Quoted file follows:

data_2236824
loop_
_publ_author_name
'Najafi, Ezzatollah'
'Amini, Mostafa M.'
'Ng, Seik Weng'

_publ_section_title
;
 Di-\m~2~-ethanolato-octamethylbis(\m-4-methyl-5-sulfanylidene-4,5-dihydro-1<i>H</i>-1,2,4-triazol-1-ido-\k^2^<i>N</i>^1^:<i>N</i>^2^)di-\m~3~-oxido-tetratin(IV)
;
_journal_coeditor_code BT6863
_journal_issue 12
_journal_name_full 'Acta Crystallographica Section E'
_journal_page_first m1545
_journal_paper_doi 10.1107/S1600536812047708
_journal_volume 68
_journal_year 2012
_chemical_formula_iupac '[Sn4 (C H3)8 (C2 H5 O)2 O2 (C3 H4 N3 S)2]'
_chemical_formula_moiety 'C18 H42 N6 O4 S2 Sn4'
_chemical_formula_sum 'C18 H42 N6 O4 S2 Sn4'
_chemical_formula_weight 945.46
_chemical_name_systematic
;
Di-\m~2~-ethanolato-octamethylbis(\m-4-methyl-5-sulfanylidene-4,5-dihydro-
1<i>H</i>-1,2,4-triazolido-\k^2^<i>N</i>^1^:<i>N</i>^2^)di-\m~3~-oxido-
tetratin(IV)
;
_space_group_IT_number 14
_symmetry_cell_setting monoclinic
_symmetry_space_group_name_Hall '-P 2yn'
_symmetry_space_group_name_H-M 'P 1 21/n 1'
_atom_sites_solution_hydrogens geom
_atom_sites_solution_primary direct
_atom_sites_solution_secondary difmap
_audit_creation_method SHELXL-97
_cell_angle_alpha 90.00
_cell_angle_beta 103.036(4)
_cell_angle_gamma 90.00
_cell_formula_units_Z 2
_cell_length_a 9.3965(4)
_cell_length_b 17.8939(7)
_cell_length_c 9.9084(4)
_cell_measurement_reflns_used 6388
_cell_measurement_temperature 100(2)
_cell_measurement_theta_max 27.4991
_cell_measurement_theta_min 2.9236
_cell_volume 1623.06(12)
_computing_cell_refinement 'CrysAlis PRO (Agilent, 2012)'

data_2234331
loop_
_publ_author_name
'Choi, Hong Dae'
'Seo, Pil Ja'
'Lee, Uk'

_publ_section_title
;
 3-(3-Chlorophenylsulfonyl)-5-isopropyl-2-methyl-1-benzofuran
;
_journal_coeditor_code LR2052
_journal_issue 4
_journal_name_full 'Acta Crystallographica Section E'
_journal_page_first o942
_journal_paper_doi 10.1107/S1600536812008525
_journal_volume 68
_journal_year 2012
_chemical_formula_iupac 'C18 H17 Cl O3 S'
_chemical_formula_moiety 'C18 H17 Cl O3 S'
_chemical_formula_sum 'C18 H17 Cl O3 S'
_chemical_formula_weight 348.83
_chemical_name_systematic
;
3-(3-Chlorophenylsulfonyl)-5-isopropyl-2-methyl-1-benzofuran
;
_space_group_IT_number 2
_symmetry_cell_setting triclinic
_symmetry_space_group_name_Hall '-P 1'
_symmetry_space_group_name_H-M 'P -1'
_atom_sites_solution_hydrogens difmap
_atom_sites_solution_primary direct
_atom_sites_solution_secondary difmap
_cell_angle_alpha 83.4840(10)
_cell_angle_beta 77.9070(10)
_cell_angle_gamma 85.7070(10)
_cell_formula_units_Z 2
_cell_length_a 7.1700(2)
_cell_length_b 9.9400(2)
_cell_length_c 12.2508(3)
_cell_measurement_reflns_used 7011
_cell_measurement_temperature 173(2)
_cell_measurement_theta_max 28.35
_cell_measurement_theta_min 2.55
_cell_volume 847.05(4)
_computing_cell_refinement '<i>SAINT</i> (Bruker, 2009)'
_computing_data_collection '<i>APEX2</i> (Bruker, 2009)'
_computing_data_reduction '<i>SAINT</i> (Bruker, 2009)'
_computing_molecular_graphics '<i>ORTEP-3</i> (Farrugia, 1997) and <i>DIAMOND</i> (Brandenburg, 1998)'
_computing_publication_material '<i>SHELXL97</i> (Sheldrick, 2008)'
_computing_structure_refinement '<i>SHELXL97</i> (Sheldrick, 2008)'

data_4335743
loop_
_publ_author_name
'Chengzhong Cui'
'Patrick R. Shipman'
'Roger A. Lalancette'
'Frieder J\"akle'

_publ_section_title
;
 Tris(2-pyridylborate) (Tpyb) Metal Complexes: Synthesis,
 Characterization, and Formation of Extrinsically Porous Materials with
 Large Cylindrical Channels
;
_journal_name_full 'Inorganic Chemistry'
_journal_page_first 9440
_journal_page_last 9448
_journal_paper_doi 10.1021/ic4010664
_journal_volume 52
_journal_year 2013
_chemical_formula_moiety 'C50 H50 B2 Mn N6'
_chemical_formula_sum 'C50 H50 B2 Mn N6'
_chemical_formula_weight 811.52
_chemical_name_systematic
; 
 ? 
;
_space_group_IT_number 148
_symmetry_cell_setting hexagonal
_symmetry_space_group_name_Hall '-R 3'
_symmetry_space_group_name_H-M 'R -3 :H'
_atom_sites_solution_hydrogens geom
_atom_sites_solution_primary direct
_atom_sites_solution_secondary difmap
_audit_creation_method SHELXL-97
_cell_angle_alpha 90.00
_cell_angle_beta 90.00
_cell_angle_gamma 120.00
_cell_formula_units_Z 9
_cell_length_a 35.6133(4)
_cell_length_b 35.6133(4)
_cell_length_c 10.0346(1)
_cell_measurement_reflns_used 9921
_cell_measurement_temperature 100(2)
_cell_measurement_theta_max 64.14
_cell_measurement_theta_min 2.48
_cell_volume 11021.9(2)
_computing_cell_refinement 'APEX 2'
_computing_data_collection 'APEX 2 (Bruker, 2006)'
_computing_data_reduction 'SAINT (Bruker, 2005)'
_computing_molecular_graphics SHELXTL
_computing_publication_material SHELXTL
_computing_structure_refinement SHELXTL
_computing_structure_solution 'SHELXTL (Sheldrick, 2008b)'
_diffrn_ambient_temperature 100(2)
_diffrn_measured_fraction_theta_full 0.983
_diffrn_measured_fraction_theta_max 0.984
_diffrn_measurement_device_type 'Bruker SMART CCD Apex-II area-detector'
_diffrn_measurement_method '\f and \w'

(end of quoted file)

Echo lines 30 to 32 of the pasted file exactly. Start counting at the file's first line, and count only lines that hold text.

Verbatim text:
_symmetry_space_group_name_Hall '-P 2yn'
_symmetry_space_group_name_H-M 'P 1 21/n 1'
_atom_sites_solution_hydrogens geom